Here is the modern J45...

https://soundcloud.com/dani...

and here's a cover of a Bob Dylan song with the same J45...

https://soundcloud.com/dani...

This is why I say you don't have to reinvent a Gibson or a Martin because there's plenty of good modern ones for reasonable prices. Like all music equipment you're best off playing any guitar you consider buying. My two Les Pauls and SG sound better to me than any Collings I've ever picked up. As someone has said in prior post, end quality control of Collings is extremely good and maybe that's why they are so expensive. But when you look at the coveted vintage years of Gibsons and Fenders, there are plenty of little things here that wouldn't pass quality control at Collings, yet somehow, they are still fantastic guitars! So I'll pass on their DuoJet wannabe and save my money for the right duojet with DeArmonds (which I've grown fond of lately) whether it be Japanese Pro-line or a Custom Shop model.

I am looking at this closely and it's about $3000 less than this Collings will sell for!...

http://www.streetsoundsnyc....

42

I adore Gibson deluxes!!!

K

43

I adore Gibson deluxes!!!

K

– Konrad

When I was in my early 20's, I played guitar in a band that did two 6 month tours with the USO around the world (Japan, Okinawa, Philippines, Guam, Diego Garcia, Turkey, Italy, Greece, Spain). Then we came home and did a short 4 month tour of Alaska. Main guitar on two of those tours was an early 70's (71 or 72) Les Paul Deluxe, and I loved it. Here I am with it in the 90's sometime opening up for The Five Blind Boys in a club called the Zephyr SLC Utah...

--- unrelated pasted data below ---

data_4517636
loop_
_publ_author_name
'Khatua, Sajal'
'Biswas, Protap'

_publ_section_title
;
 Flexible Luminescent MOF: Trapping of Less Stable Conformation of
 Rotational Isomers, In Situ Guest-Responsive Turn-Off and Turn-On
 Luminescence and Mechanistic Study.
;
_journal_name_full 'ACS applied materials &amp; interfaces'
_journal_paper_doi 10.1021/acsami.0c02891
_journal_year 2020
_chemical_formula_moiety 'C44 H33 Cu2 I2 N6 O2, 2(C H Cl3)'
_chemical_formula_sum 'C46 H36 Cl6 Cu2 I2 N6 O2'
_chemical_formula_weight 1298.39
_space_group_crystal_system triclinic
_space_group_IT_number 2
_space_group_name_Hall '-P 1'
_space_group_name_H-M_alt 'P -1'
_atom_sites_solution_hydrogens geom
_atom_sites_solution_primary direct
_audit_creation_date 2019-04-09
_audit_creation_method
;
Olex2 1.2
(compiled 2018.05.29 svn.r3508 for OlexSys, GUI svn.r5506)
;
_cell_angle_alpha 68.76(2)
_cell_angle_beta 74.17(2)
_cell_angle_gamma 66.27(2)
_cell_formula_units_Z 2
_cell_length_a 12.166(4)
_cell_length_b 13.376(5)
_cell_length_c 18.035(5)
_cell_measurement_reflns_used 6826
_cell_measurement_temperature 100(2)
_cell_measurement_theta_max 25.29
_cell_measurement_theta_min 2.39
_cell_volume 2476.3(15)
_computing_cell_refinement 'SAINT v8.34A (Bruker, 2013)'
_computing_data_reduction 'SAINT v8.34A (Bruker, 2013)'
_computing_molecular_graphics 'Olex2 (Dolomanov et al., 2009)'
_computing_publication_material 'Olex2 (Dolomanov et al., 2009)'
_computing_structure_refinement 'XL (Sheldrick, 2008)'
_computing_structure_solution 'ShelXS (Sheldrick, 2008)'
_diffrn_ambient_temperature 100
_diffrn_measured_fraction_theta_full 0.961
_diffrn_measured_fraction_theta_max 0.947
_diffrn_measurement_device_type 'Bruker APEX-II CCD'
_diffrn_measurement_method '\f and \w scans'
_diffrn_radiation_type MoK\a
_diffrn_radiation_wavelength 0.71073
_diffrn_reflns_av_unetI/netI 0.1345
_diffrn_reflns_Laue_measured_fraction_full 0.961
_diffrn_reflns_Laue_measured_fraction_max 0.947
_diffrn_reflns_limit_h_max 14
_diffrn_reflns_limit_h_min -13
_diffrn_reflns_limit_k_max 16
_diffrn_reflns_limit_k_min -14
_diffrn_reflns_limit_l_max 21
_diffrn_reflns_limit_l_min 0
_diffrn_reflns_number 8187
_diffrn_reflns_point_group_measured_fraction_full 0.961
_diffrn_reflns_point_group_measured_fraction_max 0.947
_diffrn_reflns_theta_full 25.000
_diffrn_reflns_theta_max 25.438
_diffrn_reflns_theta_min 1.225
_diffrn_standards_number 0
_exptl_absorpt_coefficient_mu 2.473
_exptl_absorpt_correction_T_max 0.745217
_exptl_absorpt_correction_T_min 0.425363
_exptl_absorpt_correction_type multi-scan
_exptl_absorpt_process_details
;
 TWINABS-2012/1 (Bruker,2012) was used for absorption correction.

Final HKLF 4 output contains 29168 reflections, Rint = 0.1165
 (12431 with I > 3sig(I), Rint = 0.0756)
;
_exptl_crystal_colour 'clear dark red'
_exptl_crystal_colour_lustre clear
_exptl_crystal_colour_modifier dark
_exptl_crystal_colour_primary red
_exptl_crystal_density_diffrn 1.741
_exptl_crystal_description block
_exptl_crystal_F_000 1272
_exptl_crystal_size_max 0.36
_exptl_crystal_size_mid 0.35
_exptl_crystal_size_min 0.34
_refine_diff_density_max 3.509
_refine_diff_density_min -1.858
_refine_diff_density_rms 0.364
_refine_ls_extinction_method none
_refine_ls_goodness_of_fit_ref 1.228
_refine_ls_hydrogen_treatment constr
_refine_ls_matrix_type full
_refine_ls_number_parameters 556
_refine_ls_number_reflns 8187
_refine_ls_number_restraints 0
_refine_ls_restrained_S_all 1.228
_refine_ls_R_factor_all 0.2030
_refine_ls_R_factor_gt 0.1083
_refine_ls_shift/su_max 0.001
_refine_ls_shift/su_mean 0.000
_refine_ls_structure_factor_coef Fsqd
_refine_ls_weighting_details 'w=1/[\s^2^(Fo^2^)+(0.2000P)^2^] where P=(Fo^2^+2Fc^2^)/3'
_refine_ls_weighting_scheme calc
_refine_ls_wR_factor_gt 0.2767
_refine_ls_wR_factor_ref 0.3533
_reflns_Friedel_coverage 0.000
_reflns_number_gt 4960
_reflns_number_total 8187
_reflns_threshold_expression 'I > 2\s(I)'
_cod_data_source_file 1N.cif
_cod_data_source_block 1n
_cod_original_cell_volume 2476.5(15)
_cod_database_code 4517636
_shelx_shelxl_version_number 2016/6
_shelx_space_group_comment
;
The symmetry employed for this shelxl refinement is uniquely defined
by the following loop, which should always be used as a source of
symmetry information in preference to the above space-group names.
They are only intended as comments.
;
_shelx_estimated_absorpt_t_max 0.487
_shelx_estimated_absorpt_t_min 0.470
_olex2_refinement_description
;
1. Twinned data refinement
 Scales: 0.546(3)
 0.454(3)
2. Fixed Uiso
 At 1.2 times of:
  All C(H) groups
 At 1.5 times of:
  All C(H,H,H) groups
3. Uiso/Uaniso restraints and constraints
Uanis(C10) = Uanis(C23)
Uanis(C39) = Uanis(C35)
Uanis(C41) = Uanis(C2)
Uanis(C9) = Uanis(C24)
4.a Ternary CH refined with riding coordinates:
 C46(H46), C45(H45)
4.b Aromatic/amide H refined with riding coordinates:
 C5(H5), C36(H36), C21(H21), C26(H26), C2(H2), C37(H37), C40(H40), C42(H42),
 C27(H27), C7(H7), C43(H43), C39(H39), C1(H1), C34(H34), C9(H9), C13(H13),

44

Funny thing is that the best finished 335 I ever had was a '79. Norlin era and a bit ugly in dark brown and not the best sounding 335 ever - my early '80s Epiphone Sheraton sounded a lot better! - but the finish was excellent. It played really well too. But my '18 VOS '59 335 is so much better sounding... It's the best playing, best sounding semi-hollow I've had, and I've owned plenty!

FWIW I generally buy used and the prices for a basically new but pre-owned Gibson can be very fair.

45

Funny thing is that the best finished 335 I ever had was a '79. Norlin era and a bit ugly in dark brown and not the best sounding 335 ever - my early '80s Epiphone Sheraton sounded a lot better! - but the finish was excellent. It played really well too. But my '18 VOS '59 335 is so much better sounding... It's the best playing, best sounding semi-hollow I've had, and I've owned plenty!

FWIW I generally buy used and the prices for a basically new but pre-owned Gibson can be very fair.

– JimmyR

I bought both of my historic Les Pauls and historic SG Special used and I got pretty good deals on all of them. Maybe that's the way to buy Collings guitars. I'm not against Collings, if I found one that spoke to me I'd buy it.